And I’m a big fan of the way Kelly introduces all the characters with two long shots through Donnie’s neighborhood and his school like a music video or something, just that we’re the 0nly ones hearing the tunes. Good songs, cool approach, I liked that.
Bonus points for featuring a young Seth Rogen as one of Donnie’s dickhead classmates whose first profound lines are, “I like your boobs.” A star is born, people.
Donnie Darko‘s one of those movies that I really like every time I see it but tend to forget about in between viewings. Don’t know why that is, maybe it’s because I have some stupid stigma against movies that every single kid I knew in college had a copy of. Whatever the reason, it is indeed very stupid. There’s always something to be said for smart, fresh movies that never seem to shed those qualities and keep you coming for multiple viewings, and while certain aspects of the script might not be as memorable as they once were, this movie deserves the hype that surrounds it.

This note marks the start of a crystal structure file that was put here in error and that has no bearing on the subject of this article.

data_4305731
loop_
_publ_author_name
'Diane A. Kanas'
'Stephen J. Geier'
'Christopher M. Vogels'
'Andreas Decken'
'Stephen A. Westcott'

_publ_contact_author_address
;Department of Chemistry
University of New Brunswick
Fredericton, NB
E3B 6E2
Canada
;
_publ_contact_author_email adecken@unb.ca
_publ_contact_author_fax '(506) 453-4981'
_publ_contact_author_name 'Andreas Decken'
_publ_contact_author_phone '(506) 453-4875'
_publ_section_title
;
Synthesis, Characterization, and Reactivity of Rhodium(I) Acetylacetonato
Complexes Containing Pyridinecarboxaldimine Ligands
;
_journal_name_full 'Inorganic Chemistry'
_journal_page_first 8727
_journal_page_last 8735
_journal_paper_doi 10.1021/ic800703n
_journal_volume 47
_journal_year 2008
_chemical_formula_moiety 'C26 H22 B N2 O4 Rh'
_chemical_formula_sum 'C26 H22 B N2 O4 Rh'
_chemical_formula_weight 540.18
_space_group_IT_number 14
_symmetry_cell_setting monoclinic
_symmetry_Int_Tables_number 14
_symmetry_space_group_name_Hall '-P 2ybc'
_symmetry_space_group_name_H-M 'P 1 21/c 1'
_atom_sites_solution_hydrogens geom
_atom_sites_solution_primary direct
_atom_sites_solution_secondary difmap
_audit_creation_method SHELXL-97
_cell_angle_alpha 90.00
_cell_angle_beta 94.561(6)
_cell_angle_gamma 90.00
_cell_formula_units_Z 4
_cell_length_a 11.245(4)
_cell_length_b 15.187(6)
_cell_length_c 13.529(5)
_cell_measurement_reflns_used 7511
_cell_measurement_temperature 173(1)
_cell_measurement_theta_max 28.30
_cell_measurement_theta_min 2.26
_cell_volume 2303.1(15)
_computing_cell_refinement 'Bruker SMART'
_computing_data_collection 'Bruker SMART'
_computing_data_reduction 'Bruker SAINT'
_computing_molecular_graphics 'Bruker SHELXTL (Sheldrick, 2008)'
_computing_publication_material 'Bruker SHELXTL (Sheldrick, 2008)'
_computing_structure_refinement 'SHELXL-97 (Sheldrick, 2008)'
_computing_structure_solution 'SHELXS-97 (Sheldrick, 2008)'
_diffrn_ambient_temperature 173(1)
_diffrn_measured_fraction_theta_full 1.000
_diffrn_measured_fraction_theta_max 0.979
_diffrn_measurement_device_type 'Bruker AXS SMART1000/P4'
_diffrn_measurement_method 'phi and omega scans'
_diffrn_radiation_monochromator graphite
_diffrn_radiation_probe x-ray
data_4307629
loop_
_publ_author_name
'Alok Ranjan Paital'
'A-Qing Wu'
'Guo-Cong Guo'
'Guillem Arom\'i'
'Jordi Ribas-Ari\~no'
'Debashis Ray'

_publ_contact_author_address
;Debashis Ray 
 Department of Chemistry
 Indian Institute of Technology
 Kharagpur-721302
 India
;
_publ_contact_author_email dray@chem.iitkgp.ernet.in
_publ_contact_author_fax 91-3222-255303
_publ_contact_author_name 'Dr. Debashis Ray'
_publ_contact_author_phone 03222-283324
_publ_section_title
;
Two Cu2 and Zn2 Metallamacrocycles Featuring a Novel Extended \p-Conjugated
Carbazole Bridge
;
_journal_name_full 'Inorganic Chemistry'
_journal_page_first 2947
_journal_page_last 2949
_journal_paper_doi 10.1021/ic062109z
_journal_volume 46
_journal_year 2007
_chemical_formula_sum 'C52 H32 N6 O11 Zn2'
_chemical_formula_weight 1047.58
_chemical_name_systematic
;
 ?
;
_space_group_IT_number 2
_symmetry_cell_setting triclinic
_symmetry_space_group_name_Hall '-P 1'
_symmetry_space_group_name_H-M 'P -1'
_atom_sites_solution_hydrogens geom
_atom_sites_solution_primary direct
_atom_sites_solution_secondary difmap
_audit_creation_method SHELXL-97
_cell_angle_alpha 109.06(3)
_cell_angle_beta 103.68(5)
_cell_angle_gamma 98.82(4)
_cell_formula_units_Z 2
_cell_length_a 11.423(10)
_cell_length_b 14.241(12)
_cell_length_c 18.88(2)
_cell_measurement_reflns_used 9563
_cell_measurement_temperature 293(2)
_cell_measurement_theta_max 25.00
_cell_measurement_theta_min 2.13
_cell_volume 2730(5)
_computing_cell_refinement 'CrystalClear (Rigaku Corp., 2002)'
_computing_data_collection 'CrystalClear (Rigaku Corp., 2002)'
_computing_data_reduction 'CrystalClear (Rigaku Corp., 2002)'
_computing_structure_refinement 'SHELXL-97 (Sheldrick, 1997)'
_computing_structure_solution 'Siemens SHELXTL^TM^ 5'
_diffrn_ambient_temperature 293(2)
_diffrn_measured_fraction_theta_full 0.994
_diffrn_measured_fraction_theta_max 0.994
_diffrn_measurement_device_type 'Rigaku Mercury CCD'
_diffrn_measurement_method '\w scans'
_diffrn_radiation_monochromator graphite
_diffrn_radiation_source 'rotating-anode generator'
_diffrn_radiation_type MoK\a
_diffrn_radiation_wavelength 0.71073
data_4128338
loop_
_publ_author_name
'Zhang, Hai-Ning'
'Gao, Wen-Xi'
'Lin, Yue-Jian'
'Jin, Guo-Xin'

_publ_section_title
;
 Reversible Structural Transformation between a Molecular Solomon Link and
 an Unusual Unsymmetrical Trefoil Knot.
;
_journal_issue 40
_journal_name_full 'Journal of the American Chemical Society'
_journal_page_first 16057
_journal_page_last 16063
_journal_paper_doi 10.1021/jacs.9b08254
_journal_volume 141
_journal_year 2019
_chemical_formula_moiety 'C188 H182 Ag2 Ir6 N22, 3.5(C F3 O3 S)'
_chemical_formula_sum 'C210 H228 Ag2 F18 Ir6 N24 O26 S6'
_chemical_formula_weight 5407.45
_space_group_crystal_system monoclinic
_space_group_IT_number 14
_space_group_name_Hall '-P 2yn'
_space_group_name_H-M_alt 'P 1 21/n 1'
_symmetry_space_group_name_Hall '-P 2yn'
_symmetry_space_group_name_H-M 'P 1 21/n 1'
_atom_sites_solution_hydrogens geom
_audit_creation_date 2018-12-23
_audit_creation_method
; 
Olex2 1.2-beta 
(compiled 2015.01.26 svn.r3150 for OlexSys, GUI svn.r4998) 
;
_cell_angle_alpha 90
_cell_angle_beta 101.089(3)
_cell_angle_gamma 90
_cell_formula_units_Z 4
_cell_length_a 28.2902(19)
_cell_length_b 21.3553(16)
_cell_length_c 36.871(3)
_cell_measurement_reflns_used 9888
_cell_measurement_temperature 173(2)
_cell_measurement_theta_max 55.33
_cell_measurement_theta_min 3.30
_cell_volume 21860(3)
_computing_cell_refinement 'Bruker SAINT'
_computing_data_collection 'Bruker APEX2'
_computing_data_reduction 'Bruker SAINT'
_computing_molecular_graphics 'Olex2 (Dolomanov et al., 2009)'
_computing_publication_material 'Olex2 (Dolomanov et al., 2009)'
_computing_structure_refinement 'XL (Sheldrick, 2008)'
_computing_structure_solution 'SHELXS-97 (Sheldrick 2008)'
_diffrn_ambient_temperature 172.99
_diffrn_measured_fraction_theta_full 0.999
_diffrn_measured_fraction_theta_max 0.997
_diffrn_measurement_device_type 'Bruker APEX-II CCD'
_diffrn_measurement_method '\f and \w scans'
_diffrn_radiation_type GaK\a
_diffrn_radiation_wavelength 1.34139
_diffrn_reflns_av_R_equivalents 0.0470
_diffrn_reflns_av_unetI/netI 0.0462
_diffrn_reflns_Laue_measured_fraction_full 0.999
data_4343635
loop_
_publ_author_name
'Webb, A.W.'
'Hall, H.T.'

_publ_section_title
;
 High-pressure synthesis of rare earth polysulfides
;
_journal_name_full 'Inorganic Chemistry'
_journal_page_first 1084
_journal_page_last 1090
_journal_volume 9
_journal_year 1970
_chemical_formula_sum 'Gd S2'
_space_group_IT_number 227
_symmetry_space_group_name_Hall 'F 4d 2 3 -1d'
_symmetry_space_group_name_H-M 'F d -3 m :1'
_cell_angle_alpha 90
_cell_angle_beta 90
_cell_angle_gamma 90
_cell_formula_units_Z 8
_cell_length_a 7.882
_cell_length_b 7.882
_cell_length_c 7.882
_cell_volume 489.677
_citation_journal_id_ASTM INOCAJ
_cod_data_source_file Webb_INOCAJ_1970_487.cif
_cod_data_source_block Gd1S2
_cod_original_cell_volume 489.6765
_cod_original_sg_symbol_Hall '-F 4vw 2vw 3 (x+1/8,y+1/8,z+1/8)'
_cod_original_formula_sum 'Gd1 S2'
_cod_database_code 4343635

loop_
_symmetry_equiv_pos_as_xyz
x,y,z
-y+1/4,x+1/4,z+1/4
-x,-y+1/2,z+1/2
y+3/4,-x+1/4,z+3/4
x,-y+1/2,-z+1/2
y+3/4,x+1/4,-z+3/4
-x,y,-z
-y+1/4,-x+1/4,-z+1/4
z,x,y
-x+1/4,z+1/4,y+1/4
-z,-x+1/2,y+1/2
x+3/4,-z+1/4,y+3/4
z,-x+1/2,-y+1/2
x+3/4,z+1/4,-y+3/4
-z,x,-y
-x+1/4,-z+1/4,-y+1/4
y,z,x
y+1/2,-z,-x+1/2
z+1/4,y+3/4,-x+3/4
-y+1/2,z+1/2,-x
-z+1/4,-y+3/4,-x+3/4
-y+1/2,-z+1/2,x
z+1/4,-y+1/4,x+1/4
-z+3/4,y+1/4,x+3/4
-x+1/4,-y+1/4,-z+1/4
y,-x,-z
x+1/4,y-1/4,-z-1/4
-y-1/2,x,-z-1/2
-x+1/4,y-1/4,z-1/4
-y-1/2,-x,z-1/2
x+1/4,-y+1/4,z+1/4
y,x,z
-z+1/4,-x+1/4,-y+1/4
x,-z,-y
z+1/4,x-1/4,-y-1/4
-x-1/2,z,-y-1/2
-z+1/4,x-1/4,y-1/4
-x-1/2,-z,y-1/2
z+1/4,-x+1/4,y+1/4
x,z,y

Sweet soundtrack, too. Tears for Fears, Duran Duran, The Church, Echo and the Bunnymen, Joy Division – all the best highlights of the ’80s without all the spandex and synthesizers. Hell to the yeah.